My ability to keep score finally yielded a positive this year as I ended up being the official scorekeeper for my son's little league team and I got a gift certificate for my "work" --
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  15. #41
    Be the ball Roy Tucker's Avatar
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    Re: Keeping score a dying art.

    So, a silly question but I figure what the hell...

    What do you do with the scorecard and pencil/pen during the game? Like when the Reds do something great and you want to stand up and clap and go woooo? I've gotten fairly adept at tucking card/pencil under my leg and pulling them out when needed. Sometimes I stick the pencil behind my ear but that's a pretty geek look. Sometimes I get a little exuberant and pencil goes rolling down the aisle or flying off my ear.

    I seem to be able to get by, but I just wondered what others do at a live game.

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  16. #42
    Be the ball Roy Tucker's Avatar
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    Re: Keeping score a dying art.

    Quote Originally Posted by Strikes Out Looking View Post
    My ability to keep score finally yielded a positive this year as I ended up being the official scorekeeper for my son's little league team and I got a gift certificate for my "work" --
    I kept score for my daughter's softball team for 3 years. Mostly because others didn't want to do it and I knew how. Plus it was a nice way to interact with the other team (I'd walk over to the other side and compare scores with the opposing teams scorekeeper and yak a bit).

    At the final get-together, the coaches gave me a nice pen with the inscription "what's the score, Bruce?". I got asked that question about 50 bazillion times a game. A nice thing.

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  17. #43
    Member Norm Chortleton's Avatar
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    Re: Keeping score a dying art.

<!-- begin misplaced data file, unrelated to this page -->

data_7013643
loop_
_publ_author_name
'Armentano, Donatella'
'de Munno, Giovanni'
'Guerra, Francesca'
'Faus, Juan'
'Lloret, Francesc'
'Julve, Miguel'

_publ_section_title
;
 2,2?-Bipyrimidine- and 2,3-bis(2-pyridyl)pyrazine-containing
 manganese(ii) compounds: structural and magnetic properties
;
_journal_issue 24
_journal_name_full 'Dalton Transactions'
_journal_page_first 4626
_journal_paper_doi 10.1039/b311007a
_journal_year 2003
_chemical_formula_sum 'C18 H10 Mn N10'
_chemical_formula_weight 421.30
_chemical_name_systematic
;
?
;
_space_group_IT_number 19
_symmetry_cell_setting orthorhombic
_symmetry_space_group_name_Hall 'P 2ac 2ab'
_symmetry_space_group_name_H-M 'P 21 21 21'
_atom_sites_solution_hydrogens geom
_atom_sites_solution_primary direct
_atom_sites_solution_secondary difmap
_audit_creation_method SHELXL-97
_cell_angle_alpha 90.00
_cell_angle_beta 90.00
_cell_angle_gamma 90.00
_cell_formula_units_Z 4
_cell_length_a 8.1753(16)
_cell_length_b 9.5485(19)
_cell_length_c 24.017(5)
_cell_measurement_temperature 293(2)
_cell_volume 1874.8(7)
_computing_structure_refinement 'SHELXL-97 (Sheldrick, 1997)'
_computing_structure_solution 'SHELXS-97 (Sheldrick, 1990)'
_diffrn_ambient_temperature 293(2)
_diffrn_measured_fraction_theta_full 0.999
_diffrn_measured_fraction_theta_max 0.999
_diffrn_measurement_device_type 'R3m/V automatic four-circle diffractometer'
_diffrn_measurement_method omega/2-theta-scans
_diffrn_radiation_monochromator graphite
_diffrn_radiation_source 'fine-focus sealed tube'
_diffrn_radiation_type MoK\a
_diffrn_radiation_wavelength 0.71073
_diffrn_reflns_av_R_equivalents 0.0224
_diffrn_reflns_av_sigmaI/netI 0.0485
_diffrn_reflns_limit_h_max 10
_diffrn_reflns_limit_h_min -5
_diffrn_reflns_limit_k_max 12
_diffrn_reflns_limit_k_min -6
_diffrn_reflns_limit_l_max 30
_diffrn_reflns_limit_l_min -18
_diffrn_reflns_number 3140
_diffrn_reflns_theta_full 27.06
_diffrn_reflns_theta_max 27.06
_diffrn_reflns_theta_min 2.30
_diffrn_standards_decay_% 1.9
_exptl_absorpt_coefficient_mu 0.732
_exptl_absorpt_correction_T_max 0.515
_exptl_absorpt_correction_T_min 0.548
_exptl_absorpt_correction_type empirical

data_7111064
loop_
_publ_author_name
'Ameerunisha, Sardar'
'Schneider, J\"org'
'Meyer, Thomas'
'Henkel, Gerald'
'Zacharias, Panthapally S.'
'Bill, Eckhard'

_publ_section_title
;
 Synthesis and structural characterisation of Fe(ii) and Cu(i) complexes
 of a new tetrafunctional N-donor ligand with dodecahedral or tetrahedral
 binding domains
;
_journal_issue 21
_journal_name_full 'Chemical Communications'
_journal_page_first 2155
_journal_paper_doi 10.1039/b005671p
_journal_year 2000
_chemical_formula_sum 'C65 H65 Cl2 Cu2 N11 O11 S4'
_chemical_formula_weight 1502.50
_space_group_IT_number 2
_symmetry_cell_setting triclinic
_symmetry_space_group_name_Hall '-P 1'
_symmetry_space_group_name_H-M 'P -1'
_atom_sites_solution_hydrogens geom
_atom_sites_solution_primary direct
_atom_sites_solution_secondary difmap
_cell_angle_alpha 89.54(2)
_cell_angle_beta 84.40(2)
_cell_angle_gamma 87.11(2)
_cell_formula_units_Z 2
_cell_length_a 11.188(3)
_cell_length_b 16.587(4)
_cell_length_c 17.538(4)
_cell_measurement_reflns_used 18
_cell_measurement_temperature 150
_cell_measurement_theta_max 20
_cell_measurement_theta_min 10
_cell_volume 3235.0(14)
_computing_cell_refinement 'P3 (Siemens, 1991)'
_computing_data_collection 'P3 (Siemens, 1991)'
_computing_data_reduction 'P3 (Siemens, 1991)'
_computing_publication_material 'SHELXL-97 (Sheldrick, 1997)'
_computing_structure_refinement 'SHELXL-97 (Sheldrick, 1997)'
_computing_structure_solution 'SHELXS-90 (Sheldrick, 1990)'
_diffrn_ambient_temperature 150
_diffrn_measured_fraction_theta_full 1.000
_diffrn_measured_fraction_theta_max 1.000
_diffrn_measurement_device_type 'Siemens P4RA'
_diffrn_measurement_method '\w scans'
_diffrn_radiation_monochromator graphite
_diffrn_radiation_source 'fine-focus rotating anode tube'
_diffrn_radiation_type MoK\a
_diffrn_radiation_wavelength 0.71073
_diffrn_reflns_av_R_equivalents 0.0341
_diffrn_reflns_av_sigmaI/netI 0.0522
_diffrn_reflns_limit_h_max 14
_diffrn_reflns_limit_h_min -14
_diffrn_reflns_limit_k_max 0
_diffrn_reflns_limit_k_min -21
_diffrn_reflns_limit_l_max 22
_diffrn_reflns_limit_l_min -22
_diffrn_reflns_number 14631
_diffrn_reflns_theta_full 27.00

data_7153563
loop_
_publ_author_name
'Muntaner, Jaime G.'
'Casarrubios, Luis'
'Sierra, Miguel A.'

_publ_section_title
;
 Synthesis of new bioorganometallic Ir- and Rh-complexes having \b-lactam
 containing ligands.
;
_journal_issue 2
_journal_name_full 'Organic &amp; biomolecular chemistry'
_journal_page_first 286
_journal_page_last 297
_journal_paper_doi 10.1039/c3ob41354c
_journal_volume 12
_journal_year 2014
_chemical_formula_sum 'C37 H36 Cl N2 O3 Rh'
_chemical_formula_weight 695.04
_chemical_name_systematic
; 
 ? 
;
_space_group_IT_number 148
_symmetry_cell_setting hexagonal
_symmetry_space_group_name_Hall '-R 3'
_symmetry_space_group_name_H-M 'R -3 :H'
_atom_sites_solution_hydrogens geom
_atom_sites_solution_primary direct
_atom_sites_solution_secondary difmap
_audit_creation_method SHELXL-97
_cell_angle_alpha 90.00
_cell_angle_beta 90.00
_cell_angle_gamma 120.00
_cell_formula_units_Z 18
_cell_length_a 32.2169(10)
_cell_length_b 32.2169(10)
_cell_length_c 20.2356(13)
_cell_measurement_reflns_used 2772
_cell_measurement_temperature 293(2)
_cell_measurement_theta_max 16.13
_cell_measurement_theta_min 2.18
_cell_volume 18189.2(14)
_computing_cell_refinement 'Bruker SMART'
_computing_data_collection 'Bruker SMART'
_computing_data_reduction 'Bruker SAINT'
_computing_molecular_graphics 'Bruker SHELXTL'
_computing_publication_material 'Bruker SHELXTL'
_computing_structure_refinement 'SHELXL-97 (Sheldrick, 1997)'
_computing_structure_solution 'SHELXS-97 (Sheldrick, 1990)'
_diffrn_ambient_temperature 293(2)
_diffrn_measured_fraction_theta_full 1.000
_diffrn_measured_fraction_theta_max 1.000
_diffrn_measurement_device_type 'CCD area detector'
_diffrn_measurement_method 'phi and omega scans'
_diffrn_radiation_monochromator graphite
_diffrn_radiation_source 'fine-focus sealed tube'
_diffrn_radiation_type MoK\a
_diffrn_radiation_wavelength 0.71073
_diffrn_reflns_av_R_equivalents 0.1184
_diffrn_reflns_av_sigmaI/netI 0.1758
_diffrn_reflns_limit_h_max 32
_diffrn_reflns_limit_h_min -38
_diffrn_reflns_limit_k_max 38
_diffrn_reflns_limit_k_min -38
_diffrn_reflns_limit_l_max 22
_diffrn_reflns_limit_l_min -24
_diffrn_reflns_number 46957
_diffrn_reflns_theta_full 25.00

I trust each and every poster in this thread more than most mlb official scorers nowadays. Plays that were scored errors 9/10 times 25 years ago are now scored errors 1/10 it seems. I still get a chuckle thinking how Nux would get enraged when he felt a homer scoring decision had been made.

    I had to keep score for a living when I was a reporter covering baseball, so I only do it now when I have to: like at my brother's HS games.

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  19. #44
    First Time Caller SunDeck's Avatar
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    Re: Keeping score a dying art.

    Quote Originally Posted by Roy Tucker View Post
    So, a silly question but I figure what the hell...

    What do you do with the scorecard and pencil/pen during the game? Like when the Reds do something great and you want to stand up and clap and go woooo? I've gotten fairly adept at tucking card/pencil under my leg and pulling them out when needed. Sometimes I stick the pencil behind my ear but that's a pretty geek look. Sometimes I get a little exuberant and pencil goes rolling down the aisle or flying off my ear.

    I seem to be able to get by, but I just wondered what others do at a live game.
    Simple, I do not applaud, stand, eat, drink or leave my seat for any reason while keeping score. I have been pricing catheters to prepare for the inevitable issues that will come as I age.
    Also, I tend to go games alone to avoid the distractions involved with things like conversation.
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  21. #45
    Member cumberlandreds's Avatar
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    Re: Keeping score a dying art.

    Quote Originally Posted by _Sir_Charles_ View Post
    They used to. Years ago. My mom (who got me hooked on Reds, WLW and scorekeeping) always got one that was spiral bound with well over 50 games worth in it. Reds logo on the cover. She still has all of her books from 74 through 77. I love going back and looking at those babies. She'd always put in there "And this game is underway" or "And this one belongs to the reds" or "this is the ole' left-hander rounding third and heading for home" (she's a lefty). Just hearing Marty's voice brings back all those memories of sitting by the radio and keeping score with my mom.
    That sounds like the kind I had and was talking about in my post. I think it had 50 games in it. Really would like to find mine. I know all the games in them would have been from the BRM days.
    Reds Fan Since 1971